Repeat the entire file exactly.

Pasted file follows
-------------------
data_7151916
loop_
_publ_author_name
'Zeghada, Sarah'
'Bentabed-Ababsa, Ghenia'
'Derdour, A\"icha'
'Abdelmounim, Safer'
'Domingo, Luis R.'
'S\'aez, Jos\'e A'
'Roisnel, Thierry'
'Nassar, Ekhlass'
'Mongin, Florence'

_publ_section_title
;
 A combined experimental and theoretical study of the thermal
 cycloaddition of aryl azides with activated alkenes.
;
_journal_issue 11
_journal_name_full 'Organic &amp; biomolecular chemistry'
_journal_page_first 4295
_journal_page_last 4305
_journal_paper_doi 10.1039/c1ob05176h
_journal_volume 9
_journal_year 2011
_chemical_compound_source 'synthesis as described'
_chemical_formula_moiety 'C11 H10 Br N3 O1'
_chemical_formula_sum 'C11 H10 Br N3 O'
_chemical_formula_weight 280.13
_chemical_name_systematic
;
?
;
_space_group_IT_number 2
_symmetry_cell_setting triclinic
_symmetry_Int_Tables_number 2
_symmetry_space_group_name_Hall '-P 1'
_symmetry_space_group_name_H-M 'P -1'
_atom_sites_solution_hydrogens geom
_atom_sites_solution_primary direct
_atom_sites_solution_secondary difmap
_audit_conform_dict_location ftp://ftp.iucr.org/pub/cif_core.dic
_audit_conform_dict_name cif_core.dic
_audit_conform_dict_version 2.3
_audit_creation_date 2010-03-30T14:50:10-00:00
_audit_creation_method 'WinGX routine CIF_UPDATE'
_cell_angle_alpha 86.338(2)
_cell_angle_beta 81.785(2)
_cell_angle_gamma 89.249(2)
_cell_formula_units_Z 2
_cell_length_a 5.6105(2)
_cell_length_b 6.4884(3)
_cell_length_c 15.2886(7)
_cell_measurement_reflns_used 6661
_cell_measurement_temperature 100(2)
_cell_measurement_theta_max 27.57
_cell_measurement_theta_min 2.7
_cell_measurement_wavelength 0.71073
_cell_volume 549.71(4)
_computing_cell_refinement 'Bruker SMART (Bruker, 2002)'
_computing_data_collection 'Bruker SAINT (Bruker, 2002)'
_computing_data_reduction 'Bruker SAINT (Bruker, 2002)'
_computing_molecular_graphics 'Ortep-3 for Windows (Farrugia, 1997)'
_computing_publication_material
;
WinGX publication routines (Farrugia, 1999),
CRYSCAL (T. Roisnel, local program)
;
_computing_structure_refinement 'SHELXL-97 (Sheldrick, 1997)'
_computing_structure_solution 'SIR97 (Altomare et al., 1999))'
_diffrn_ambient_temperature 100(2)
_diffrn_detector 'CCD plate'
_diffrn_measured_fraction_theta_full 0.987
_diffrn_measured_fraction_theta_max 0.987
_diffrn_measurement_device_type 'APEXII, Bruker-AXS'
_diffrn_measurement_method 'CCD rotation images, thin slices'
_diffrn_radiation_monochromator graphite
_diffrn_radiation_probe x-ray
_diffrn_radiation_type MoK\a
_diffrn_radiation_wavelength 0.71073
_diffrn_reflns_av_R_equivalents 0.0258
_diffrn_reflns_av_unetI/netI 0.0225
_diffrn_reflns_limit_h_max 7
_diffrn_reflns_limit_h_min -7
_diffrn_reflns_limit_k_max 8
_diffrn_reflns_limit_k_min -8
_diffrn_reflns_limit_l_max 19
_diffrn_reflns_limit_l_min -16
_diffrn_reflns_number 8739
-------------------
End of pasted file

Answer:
data_7151916
loop_
_publ_author_name
'Zeghada, Sarah'
'Bentabed-Ababsa, Ghenia'
'Derdour, A\"icha'
'Abdelmounim, Safer'
'Domingo, Luis R.'
'S\'aez, Jos\'e A'
'Roisnel, Thierry'
'Nassar, Ekhlass'
'Mongin, Florence'

_publ_section_title
;
 A combined experimental and theoretical study of the thermal
 cycloaddition of aryl azides with activated alkenes.
;
_journal_issue 11
_journal_name_full 'Organic &amp; biomolecular chemistry'
_journal_page_first 4295
_journal_page_last 4305
_journal_paper_doi 10.1039/c1ob05176h
_journal_volume 9
_journal_year 2011
_chemical_compound_source 'synthesis as described'
_chemical_formula_moiety 'C11 H10 Br N3 O1'
_chemical_formula_sum 'C11 H10 Br N3 O'
_chemical_formula_weight 280.13
_chemical_name_systematic
;
?
;
_space_group_IT_number 2
_symmetry_cell_setting triclinic
_symmetry_Int_Tables_number 2
_symmetry_space_group_name_Hall '-P 1'
_symmetry_space_group_name_H-M 'P -1'
_atom_sites_solution_hydrogens geom
_atom_sites_solution_primary direct
_atom_sites_solution_secondary difmap
_audit_conform_dict_location ftp://ftp.iucr.org/pub/cif_core.dic
_audit_conform_dict_name cif_core.dic
_audit_conform_dict_version 2.3
_audit_creation_date 2010-03-30T14:50:10-00:00
_audit_creation_method 'WinGX routine CIF_UPDATE'
_cell_angle_alpha 86.338(2)
_cell_angle_beta 81.785(2)
_cell_angle_gamma 89.249(2)
_cell_formula_units_Z 2
_cell_length_a 5.6105(2)
_cell_length_b 6.4884(3)
_cell_length_c 15.2886(7)
_cell_measurement_reflns_used 6661
_cell_measurement_temperature 100(2)
_cell_measurement_theta_max 27.57
_cell_measurement_theta_min 2.7
_cell_measurement_wavelength 0.71073
_cell_volume 549.71(4)
_computing_cell_refinement 'Bruker SMART (Bruker, 2002)'
_computing_data_collection 'Bruker SAINT (Bruker, 2002)'
_computing_data_reduction 'Bruker SAINT (Bruker, 2002)'
_computing_molecular_graphics 'Ortep-3 for Windows (Farrugia, 1997)'
_computing_publication_material
;
WinGX publication routines (Farrugia, 1999),
CRYSCAL (T. Roisnel, local program)
;
_computing_structure_refinement 'SHELXL-97 (Sheldrick, 1997)'
_computing_structure_solution 'SIR97 (Altomare et al., 1999))'
_diffrn_ambient_temperature 100(2)
_diffrn_detector 'CCD plate'
_diffrn_measured_fraction_theta_full 0.987
_diffrn_measured_fraction_theta_max 0.987
_diffrn_measurement_device_type 'APEXII, Bruker-AXS'
_diffrn_measurement_method 'CCD rotation images, thin slices'
_diffrn_radiation_monochromator graphite
_diffrn_radiation_probe x-ray
_diffrn_radiation_type MoK\a
_diffrn_radiation_wavelength 0.71073
_diffrn_reflns_av_R_equivalents 0.0258
_diffrn_reflns_av_unetI/netI 0.0225
_diffrn_reflns_limit_h_max 7
_diffrn_reflns_limit_h_min -7
_diffrn_reflns_limit_k_max 8
_diffrn_reflns_limit_k_min -8
_diffrn_reflns_limit_l_max 19
_diffrn_reflns_limit_l_min -16
_diffrn_reflns_number 8739